When you have a large crew with a grip truck and a lot of equipment, the whole thing can get damned unwieldy. I never sensed a conflict with the camera, necessarily; we have a great DP who we use for almost all of our films (Erik Forssell), and he knows how to be, well, discreet. In terms of the drama. We also had a system in place where I would give him a special nod that only he would see, and he’d roll on a rehearsal or a moment when the actors didn’t know they were being filmed. Several shots in the opening sequence were the result of this. Also, because the drama of the scene is essential, often the camerawork suffered, in an attempt to capture the random movement of truly improvised moments. We had no blocking and no focus puller, so Erik had his work cut out for him. His ability to maintain a strong sense of composition within those parameters is just a testament to his skill. Also, Jenny has an incredible eye. She found light and
composition in places no one bothered to look.

8.5) Can you give a brief rundown of the equipment you used and where you got it from (rent vs. own?)

Almost all of it was rented. Aaton XTR Prod S16mm camera, prime lenses, sticks, basic grip truck…we shot on a couple different Fuji stocks. We’re looking forward to shooting the next feature using exclusively our own equipment.

9) Many of today’s films rely on their soundtracks to convey the film’s emotions, most use popular music from the past or up-and-coming artists looking to break big, obviously your film uses a lot of music, but it doesn’t have the feel of a playlist or mix tape, can you speak to role of the musical soundtrack in APART FROM THAT and how it was conceived?

We wanted the music to be an extension of the diegetic soundscape that might serve as a characteristic of the environment within which the characters lived. It was specifically composed with this in mind; a wind chime or a car engine would slowly assemble into an atmospheric melody that would then progressively dissipate. We didn’t want the music to call attention to itself or offer instruction in terms of how the audience should think or feel. We tried to steer away from recurring melodies as well. Despite the fact that one was applied to the character of Leo more regularly, we didn’t want a distinct character “theme,” because we didn’t want to give any indication that these people were stagnant or stable in any way. They are as varied and unpredictable as the rest of us.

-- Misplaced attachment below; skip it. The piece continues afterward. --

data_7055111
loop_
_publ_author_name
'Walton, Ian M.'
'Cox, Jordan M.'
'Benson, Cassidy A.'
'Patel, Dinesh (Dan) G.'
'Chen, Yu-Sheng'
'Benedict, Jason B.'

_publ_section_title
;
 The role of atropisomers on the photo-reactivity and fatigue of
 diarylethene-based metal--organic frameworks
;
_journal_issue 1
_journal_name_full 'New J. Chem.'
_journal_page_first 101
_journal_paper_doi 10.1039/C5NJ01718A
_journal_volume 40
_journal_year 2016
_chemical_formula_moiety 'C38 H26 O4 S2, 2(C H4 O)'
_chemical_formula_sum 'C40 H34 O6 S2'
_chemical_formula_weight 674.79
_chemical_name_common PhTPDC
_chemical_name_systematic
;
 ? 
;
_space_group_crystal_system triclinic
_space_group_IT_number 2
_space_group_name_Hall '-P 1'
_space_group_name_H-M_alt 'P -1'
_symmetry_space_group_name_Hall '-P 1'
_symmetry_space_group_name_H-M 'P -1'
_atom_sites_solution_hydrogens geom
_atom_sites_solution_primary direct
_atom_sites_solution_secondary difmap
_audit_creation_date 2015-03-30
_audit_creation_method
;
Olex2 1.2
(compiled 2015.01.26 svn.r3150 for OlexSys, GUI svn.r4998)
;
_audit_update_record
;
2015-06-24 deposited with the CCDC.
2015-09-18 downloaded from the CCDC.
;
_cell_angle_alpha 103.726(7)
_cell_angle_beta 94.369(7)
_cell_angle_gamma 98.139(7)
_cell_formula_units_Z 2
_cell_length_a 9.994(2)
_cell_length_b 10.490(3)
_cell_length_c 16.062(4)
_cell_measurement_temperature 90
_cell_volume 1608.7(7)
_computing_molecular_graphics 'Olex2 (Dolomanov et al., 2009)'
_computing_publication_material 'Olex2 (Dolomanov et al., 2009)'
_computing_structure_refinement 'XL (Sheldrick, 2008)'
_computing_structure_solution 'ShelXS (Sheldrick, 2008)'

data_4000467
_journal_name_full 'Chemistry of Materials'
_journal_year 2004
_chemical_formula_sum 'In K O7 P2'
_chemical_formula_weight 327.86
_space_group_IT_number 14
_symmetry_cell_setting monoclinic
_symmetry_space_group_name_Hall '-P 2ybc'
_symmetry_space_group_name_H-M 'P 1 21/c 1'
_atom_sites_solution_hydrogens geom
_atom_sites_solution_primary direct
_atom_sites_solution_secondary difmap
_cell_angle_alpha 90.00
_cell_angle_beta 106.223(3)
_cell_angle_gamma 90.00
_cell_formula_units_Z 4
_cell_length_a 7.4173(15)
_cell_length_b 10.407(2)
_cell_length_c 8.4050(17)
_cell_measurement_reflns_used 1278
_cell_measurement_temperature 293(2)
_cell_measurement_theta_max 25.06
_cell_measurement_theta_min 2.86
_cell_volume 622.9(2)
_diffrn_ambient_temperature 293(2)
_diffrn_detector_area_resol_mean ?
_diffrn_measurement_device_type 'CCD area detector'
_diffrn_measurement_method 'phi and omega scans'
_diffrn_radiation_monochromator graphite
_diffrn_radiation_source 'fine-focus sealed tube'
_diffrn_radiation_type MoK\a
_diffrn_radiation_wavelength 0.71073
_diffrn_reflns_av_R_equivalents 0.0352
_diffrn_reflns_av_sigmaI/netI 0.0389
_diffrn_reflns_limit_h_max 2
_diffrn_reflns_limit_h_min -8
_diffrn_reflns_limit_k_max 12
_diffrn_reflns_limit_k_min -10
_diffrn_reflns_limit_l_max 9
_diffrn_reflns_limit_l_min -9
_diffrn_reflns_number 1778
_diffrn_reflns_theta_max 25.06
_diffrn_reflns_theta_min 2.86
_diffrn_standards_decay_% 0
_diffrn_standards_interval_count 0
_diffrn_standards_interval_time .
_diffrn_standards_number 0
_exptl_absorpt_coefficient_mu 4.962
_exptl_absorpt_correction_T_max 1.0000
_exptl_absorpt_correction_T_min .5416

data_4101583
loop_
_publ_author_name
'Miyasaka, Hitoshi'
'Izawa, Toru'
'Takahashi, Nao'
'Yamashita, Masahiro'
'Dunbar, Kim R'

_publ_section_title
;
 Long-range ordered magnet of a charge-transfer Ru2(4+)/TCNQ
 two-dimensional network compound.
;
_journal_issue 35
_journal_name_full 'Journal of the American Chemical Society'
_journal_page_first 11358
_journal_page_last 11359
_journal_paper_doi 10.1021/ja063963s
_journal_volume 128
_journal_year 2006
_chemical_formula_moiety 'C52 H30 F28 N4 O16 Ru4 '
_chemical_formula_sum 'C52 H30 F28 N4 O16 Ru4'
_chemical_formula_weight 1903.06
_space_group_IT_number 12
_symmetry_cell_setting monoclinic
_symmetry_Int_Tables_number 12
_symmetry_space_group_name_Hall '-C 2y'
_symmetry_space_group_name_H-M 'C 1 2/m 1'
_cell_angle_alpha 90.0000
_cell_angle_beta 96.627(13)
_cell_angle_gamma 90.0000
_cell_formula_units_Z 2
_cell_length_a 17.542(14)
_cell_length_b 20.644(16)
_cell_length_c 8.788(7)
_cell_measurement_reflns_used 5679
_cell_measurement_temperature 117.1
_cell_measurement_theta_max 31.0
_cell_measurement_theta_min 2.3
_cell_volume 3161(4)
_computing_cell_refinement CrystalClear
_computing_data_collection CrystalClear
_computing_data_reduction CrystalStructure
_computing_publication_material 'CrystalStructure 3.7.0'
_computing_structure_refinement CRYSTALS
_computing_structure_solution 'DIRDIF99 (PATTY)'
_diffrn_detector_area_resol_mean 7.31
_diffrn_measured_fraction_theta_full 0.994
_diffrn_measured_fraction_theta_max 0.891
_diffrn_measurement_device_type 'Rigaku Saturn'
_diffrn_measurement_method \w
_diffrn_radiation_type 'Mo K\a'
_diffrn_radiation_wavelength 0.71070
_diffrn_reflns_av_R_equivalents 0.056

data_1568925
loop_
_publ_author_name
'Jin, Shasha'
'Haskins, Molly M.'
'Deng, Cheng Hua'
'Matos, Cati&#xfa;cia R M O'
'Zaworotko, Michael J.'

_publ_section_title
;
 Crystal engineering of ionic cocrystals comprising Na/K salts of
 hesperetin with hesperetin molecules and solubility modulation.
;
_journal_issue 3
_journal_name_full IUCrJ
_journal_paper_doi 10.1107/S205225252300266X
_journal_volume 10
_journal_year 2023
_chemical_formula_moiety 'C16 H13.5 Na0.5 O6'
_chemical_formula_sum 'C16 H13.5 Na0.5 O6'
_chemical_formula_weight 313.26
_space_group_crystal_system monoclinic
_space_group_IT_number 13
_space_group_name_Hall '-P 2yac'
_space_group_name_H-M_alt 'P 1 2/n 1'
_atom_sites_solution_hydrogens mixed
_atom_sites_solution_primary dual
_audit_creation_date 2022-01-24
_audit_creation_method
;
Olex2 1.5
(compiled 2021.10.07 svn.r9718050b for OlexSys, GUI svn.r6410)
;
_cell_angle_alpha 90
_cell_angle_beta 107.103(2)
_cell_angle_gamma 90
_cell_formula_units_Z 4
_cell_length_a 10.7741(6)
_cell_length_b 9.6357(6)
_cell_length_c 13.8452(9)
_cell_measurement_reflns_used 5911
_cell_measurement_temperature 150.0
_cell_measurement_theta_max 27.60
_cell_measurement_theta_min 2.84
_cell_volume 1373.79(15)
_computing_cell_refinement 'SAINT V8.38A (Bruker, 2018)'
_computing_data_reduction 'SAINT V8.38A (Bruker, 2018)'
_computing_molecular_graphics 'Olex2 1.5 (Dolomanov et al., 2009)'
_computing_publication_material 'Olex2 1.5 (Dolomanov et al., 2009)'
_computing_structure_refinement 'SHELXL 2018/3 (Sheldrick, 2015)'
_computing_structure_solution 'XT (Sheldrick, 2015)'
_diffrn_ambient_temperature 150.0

10) When it came time to distribute your film you chose to do-it-yourself in a wonderfully crafted package that includes a book, a CD of the soundtrack, and the DVD. In an age of online videos, video on demand and of course pirated or ripped DVDs you seem to have given people a reason to purchase a physical copy. Can you speak to how this decision came about and the results of going this route?

Having been inspired by photography books, and having used a largely photographic script on set, we felt that it seemed only natural that the ultimate release of the film take the same form. Also, while we were on the festival circuit, we noticed that those who responded to the film were often people who spend a lot of time in bookstores. Or people who would collect random snapshots from thrift stores. Rather than choose to have the film be lost in a sea of titles at Blockbuster Video, we hoped that it would be discovered by someone who had been drawn in by the images from the film.

11) What’s next for you and your company Foreign American Pictures?

Two new features and an episodic series entitled “Whiskeypriest,” the first episode of which recently premiered at CineVegas.

12) What advice do you have for filmmakers?

Don’t wait for permission. Just start making. Also, to quote Cassavetes, “If we don’t tell the truth about ourselves, we’re doomed to face the consequences.”